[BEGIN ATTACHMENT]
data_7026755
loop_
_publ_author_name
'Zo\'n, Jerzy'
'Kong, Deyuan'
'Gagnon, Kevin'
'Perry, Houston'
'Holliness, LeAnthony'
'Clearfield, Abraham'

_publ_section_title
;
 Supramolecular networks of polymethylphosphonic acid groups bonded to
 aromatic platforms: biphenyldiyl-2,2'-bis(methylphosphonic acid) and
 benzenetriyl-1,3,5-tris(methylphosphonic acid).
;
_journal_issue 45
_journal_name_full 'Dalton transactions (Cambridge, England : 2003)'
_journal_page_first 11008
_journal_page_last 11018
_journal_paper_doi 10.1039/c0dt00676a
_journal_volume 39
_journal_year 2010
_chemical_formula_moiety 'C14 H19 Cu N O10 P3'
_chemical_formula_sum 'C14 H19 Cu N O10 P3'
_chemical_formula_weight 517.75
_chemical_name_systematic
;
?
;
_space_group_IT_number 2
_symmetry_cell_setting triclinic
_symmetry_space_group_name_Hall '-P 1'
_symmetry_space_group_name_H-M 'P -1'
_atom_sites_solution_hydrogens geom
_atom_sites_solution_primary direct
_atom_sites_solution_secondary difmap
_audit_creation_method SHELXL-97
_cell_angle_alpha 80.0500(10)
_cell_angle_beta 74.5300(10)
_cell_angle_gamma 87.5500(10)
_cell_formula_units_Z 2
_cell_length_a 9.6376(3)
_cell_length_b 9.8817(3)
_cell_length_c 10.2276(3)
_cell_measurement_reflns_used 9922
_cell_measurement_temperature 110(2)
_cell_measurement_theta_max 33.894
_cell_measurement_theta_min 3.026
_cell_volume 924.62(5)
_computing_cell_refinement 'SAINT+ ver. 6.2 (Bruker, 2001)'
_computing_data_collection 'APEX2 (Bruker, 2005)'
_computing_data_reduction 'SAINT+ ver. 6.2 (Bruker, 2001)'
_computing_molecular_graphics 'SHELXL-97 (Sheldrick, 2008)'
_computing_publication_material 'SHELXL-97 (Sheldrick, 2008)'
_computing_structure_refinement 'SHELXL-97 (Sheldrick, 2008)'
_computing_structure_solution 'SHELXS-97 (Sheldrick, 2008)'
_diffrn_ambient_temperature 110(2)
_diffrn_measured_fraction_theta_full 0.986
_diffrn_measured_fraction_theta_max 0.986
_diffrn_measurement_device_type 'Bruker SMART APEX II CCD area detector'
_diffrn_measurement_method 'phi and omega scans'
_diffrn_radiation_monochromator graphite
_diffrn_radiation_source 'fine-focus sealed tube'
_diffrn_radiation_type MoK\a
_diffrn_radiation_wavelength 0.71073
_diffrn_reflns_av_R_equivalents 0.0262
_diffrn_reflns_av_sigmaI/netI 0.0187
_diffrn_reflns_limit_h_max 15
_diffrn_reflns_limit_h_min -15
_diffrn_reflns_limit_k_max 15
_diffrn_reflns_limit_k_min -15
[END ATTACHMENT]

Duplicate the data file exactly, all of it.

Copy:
data_7026755
loop_
_publ_author_name
'Zo\'n, Jerzy'
'Kong, Deyuan'
'Gagnon, Kevin'
'Perry, Houston'
'Holliness, LeAnthony'
'Clearfield, Abraham'

_publ_section_title
;
 Supramolecular networks of polymethylphosphonic acid groups bonded to
 aromatic platforms: biphenyldiyl-2,2'-bis(methylphosphonic acid) and
 benzenetriyl-1,3,5-tris(methylphosphonic acid).
;
_journal_issue 45
_journal_name_full 'Dalton transactions (Cambridge, England : 2003)'
_journal_page_first 11008
_journal_page_last 11018
_journal_paper_doi 10.1039/c0dt00676a
_journal_volume 39
_journal_year 2010
_chemical_formula_moiety 'C14 H19 Cu N O10 P3'
_chemical_formula_sum 'C14 H19 Cu N O10 P3'
_chemical_formula_weight 517.75
_chemical_name_systematic
;
?
;
_space_group_IT_number 2
_symmetry_cell_setting triclinic
_symmetry_space_group_name_Hall '-P 1'
_symmetry_space_group_name_H-M 'P -1'
_atom_sites_solution_hydrogens geom
_atom_sites_solution_primary direct
_atom_sites_solution_secondary difmap
_audit_creation_method SHELXL-97
_cell_angle_alpha 80.0500(10)
_cell_angle_beta 74.5300(10)
_cell_angle_gamma 87.5500(10)
_cell_formula_units_Z 2
_cell_length_a 9.6376(3)
_cell_length_b 9.8817(3)
_cell_length_c 10.2276(3)
_cell_measurement_reflns_used 9922
_cell_measurement_temperature 110(2)
_cell_measurement_theta_max 33.894
_cell_measurement_theta_min 3.026
_cell_volume 924.62(5)
_computing_cell_refinement 'SAINT+ ver. 6.2 (Bruker, 2001)'
_computing_data_collection 'APEX2 (Bruker, 2005)'
_computing_data_reduction 'SAINT+ ver. 6.2 (Bruker, 2001)'
_computing_molecular_graphics 'SHELXL-97 (Sheldrick, 2008)'
_computing_publication_material 'SHELXL-97 (Sheldrick, 2008)'
_computing_structure_refinement 'SHELXL-97 (Sheldrick, 2008)'
_computing_structure_solution 'SHELXS-97 (Sheldrick, 2008)'
_diffrn_ambient_temperature 110(2)
_diffrn_measured_fraction_theta_full 0.986
_diffrn_measured_fraction_theta_max 0.986
_diffrn_measurement_device_type 'Bruker SMART APEX II CCD area detector'
_diffrn_measurement_method 'phi and omega scans'
_diffrn_radiation_monochromator graphite
_diffrn_radiation_source 'fine-focus sealed tube'
_diffrn_radiation_type MoK\a
_diffrn_radiation_wavelength 0.71073
_diffrn_reflns_av_R_equivalents 0.0262
_diffrn_reflns_av_sigmaI/netI 0.0187
_diffrn_reflns_limit_h_max 15
_diffrn_reflns_limit_h_min -15
_diffrn_reflns_limit_k_max 15
_diffrn_reflns_limit_k_min -15